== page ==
I have no desire to corner these analyses. That is why in my email to Brendan I offered to help him put his data on better footing. Gains can be estimated based on pixel area, then the raw data extracted with DCRAW. Some cameras report the camera temperature.

Imagine if you can't understand what's going on under the hood of the D800/810 what the average amateur is up against! I'm not feeling so bad about my struggles understanding the latest Fuji & Sony.

On that score, I'm thinking Fuji filters or clips the low end but does a great job heat sinking while Sony may be using an offset but not so good heat sinks in their little cams. Based on my comparison of Sony sensors in older vs latest Fuji, the newest sensor seems to have more thermal noise during a long exposure than the older sensor. But DXO data says read noise levels from the new Sony are very low 2.77 vs 3.5 DN in 2 yr old chip.  So the X-T2 should be better than the X-T10 but sure doesn't look it though they both yield really clean images.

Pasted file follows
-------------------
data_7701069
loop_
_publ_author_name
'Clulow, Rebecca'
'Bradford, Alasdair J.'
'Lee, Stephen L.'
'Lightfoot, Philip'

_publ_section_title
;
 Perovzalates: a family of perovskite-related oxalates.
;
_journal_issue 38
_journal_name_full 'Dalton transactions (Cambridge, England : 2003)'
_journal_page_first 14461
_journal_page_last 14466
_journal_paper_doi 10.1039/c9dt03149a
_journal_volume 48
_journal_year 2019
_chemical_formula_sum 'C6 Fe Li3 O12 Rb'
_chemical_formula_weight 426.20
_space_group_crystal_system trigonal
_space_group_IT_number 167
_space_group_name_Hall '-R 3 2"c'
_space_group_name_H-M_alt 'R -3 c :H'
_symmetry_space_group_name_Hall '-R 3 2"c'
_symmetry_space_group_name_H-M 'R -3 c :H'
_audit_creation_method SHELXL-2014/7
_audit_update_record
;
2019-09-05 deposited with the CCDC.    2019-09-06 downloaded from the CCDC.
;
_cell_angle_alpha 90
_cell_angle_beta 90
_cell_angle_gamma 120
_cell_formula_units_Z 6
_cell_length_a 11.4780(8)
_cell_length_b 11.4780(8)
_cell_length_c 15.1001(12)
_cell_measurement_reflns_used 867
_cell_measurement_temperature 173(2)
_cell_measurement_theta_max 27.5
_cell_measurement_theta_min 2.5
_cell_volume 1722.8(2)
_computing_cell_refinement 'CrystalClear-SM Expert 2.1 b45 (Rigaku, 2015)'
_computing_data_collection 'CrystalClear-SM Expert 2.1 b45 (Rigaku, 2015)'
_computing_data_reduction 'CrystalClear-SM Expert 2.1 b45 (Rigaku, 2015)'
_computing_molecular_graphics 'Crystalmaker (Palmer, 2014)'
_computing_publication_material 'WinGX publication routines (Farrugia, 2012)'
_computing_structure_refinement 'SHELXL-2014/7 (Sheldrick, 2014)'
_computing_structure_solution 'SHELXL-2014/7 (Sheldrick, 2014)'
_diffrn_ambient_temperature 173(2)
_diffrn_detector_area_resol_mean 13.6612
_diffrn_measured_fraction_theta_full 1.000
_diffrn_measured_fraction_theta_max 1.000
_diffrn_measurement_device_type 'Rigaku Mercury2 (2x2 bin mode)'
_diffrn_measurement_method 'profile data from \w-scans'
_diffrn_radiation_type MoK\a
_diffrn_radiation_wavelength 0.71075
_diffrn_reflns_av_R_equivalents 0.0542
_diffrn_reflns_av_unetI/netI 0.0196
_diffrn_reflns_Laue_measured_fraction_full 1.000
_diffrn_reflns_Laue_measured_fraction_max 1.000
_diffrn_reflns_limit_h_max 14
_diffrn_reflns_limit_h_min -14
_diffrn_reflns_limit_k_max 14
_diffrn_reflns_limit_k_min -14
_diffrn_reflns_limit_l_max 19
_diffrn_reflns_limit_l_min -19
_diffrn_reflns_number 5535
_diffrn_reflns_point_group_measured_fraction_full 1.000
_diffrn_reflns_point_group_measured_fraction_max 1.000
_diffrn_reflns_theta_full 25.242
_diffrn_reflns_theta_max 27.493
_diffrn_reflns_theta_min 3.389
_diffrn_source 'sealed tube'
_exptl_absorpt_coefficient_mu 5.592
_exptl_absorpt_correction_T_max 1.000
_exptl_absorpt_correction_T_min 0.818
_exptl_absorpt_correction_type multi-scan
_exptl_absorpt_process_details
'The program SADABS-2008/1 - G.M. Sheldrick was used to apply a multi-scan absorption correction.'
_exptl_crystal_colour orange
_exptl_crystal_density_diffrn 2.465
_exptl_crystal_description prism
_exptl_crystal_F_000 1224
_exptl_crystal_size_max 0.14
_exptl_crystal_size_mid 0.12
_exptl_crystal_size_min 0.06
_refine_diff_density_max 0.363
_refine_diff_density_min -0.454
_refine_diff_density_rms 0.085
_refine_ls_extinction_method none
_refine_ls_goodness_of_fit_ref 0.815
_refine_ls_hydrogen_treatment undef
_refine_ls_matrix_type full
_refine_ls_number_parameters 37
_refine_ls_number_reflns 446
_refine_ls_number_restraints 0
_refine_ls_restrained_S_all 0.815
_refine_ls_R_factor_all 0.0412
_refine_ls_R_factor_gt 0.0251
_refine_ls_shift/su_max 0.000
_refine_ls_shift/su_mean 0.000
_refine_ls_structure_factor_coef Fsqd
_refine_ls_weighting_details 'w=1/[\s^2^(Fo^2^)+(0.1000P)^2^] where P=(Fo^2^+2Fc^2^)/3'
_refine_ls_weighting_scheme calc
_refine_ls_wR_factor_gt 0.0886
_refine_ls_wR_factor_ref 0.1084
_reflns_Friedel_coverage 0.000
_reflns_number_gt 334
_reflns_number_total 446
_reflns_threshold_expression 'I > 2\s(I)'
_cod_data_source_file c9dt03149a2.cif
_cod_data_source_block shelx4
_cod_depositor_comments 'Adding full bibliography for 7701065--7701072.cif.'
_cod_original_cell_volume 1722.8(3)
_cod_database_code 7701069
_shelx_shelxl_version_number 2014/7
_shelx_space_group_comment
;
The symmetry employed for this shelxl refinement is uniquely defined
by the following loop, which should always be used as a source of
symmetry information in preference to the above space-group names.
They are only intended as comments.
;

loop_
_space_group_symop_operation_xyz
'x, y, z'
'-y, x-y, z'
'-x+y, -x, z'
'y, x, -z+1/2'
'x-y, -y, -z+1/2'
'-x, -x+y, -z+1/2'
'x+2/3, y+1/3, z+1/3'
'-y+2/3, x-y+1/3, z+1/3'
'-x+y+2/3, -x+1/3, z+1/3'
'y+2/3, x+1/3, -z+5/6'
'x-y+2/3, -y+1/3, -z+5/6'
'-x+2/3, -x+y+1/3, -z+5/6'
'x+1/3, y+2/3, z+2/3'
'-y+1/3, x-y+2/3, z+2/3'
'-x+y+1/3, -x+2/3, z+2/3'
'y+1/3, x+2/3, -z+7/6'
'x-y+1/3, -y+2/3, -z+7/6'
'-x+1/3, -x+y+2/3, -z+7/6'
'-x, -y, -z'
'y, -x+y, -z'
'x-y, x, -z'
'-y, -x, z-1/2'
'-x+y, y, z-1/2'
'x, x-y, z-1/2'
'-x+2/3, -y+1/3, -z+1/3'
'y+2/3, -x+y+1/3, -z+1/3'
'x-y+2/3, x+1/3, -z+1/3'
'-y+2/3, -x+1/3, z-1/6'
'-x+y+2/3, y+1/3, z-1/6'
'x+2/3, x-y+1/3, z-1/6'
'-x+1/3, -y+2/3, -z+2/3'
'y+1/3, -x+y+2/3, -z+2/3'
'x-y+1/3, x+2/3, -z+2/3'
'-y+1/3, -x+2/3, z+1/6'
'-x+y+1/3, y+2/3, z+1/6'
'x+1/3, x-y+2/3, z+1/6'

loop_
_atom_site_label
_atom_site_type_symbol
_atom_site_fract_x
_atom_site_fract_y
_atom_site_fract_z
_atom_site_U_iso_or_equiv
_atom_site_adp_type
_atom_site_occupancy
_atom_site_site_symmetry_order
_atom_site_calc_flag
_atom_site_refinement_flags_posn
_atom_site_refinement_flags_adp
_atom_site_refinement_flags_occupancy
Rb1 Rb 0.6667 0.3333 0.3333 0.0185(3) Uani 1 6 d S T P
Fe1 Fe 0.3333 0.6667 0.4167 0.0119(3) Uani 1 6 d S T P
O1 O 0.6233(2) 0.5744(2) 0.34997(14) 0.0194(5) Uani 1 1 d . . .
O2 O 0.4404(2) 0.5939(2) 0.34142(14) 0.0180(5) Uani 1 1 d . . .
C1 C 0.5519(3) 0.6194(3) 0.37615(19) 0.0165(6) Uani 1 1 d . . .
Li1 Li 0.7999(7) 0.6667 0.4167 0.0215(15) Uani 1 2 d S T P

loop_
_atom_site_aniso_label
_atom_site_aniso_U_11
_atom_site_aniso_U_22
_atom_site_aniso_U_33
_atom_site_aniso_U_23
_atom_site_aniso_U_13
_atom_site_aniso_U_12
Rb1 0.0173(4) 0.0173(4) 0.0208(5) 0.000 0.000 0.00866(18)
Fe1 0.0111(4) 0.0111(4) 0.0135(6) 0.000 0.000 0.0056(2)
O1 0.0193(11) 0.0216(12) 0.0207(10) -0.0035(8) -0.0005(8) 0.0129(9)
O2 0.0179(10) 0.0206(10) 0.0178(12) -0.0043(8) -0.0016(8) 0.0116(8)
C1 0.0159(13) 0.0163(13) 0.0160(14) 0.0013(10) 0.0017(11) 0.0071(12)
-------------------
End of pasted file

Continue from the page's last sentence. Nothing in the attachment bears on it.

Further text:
I'm tempted to get a copy of DCraw to do a more in-depth eval but would rather spend my time on other things. I've been playing w/ a demo version of Iridient for other reasons & may try that.

Currently we only have either limited coverage of a few cameras using highly technical evaluations and language common to astronomy, a few reviews of specific cameras by starry landscape sites or Brendan Davey's simplistic coverage of a broad range of cameras. From watching members of my photo club and the local astronomy club I'm also a member of, its clear that the language of astronomy is completely opaque for the vast majority of amateur photographers.

A club member has loaned me the Sony a6300 after being surprised by his images. Having tried Davey's simple dark frame test over a half dozen times, I've found it gives a good indication of how much noise to expect in a long night landscape exposure. Precision and technical detail aren't needed to gain this useful information.

But like I have outlined earlier in the thread, if you just look at uncalibrated dark frames stretched hard, you can't compare between cameras.